I screwed the second ball nut into the square piece (smooth side) and started the ball screw in this one first, just enough for the ball screw to start out the other end of the ball nut, then holding this against the first ball nut (on the mount) so those tabs or ears were on both sides of the ball nut body I finished turning the ball screw through both ball nuts.
            Now to take out the backlash I held the square piece of aluminum and unscrewed the second ball nut (away from the first) until there was tension but the ball screw still turned smoothly, think it was about 1/16 or 1/8 of a turn, then locked it in place with the set screws.

            The way I did it will most likely get backlash over time, but for it being a hobby machine I think it will take a long time for this to happen, and I plan to redo it later (or buy a newer machine) once I get the hang of the programs.
            Hope this rambling helps someone :)


            --- In mill_drill@yahoogroups.com, Jerry Durand <jdurand@...> wrote:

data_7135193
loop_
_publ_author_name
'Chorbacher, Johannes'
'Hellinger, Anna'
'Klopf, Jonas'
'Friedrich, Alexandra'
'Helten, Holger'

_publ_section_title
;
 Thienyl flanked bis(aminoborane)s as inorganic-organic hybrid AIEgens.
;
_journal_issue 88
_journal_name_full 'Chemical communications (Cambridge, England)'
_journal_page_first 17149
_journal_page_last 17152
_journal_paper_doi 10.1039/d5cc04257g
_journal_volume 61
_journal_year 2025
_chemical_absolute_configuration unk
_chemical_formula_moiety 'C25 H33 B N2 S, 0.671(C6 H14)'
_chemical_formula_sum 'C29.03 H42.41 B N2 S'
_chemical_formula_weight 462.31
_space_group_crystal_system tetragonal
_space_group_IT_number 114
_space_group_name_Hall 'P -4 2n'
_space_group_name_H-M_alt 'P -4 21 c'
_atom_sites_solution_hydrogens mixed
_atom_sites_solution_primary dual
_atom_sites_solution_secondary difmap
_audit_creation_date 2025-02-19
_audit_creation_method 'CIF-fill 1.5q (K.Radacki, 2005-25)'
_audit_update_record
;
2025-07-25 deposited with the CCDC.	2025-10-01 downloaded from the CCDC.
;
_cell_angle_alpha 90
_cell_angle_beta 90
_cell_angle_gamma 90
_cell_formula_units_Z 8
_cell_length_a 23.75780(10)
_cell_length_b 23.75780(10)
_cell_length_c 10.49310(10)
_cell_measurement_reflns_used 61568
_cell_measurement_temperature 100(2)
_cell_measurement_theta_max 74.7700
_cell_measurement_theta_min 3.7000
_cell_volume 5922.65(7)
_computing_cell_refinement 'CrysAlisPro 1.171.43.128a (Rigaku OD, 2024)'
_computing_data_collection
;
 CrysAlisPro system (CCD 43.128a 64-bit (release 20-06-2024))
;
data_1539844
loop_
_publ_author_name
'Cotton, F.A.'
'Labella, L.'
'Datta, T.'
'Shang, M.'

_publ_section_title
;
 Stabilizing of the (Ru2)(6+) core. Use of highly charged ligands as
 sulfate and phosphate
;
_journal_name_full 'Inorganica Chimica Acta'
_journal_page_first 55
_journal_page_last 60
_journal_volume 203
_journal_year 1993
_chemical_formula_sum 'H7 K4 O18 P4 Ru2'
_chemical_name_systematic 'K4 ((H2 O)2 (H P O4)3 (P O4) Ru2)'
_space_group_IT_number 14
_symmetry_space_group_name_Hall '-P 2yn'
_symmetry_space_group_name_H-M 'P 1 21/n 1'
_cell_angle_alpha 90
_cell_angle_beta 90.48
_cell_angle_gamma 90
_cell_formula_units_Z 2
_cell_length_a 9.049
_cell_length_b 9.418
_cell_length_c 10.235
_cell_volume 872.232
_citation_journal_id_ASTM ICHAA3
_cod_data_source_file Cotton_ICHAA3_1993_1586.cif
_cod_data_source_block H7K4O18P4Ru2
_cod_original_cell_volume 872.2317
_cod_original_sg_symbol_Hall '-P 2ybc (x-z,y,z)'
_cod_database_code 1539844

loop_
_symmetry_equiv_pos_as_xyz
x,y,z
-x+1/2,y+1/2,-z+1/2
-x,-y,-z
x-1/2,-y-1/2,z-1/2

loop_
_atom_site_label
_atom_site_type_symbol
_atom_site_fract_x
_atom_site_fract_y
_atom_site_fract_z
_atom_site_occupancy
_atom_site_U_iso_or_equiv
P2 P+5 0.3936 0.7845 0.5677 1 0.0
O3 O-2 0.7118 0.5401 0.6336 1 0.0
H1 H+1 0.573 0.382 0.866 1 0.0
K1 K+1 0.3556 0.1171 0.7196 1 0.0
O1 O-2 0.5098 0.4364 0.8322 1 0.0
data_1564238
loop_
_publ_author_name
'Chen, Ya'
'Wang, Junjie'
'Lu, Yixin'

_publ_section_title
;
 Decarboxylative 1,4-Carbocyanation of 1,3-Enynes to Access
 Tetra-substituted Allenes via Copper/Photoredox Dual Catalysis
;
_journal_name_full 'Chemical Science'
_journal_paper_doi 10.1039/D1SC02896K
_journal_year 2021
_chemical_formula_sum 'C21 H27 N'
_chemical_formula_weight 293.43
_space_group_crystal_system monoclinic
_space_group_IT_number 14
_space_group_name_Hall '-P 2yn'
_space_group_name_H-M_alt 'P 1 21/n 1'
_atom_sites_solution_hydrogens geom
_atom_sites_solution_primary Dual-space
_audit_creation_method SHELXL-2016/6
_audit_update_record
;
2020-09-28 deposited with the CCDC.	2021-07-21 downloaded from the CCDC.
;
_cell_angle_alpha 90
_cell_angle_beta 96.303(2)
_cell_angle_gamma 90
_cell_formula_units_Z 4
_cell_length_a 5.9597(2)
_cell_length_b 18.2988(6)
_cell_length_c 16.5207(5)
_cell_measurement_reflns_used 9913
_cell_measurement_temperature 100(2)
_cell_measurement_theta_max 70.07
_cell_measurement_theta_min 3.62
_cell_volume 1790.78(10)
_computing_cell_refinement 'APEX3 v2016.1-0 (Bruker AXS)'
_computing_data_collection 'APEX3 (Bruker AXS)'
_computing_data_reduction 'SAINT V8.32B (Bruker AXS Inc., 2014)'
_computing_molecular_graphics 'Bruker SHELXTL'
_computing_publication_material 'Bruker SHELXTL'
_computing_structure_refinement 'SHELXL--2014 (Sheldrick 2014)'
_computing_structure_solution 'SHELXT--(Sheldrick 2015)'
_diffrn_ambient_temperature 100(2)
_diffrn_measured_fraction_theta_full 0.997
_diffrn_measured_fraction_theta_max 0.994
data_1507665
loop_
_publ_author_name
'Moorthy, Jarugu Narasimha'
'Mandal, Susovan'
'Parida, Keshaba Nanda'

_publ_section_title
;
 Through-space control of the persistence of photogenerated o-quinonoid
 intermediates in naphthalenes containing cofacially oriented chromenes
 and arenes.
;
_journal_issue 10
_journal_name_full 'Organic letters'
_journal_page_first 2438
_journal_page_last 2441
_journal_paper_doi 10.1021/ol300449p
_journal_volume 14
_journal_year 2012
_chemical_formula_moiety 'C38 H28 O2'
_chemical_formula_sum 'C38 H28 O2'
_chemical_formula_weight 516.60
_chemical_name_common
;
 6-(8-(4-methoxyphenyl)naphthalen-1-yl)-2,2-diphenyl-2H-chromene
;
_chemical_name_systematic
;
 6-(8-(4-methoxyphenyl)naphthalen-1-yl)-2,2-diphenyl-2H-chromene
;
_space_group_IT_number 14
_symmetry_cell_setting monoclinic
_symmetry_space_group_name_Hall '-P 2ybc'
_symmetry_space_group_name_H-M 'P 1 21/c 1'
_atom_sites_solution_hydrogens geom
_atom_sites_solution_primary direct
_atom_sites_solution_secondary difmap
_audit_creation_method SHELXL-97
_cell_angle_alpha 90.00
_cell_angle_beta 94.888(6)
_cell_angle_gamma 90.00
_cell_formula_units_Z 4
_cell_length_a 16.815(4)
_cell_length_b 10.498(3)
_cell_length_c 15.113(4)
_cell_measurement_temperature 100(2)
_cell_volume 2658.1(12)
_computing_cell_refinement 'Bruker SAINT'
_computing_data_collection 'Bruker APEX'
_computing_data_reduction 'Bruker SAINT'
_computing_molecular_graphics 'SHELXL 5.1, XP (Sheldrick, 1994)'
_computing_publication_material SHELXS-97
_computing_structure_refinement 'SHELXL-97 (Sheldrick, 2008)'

>
            > On 03/02/2013 01:29 PM, Jim S. wrote:
            > > Another poster's remarks about using two nuts per screw works. It is
            > > much cheaper than any of the preloaded nuts sold commercially. You
            > > mount them so they can be preloaded against each other to eliminate
            > > backlash.
            >
            > I've seen products where the anti-backlash nut is just two nuts with a
            > spring between them.
            >
            > You can also DIY nuts from acetal, someone had an instructional on doing
            > this.
            >
            > --
            > Jerry Durand, Durand Interstellar, Inc. www.interstellar.com
            > tel: +1 408 356-3886, USA toll free: 1 866 356-3886
            > Skype: jerrydurand
            >
          • jdkmlw
            Since I mentioned it earlier and others have commented about using two standard ball nuts instead of the more expensive anti-backlash ones, I d like to add
            Message 5 of 14 , Mar 2, 2013
              Since I mentioned it earlier and others have commented about using two standard ball nuts instead of the more expensive anti-backlash ones, I'd like to add this from what I have done and heard from others.
              Oh and you can just use one standard ball nut, but you will have a small amount of backlash and it will increase over time, so if you just want to get it up and running, one will work for starting out.


              Yes you can put spring pressure between them, this takes up the slack and keeps them close to zero backlash, and the spring pressure compensates for wear. But you need to use a strong spring or you can get bounce while cutting, so most normal coil springs won't work.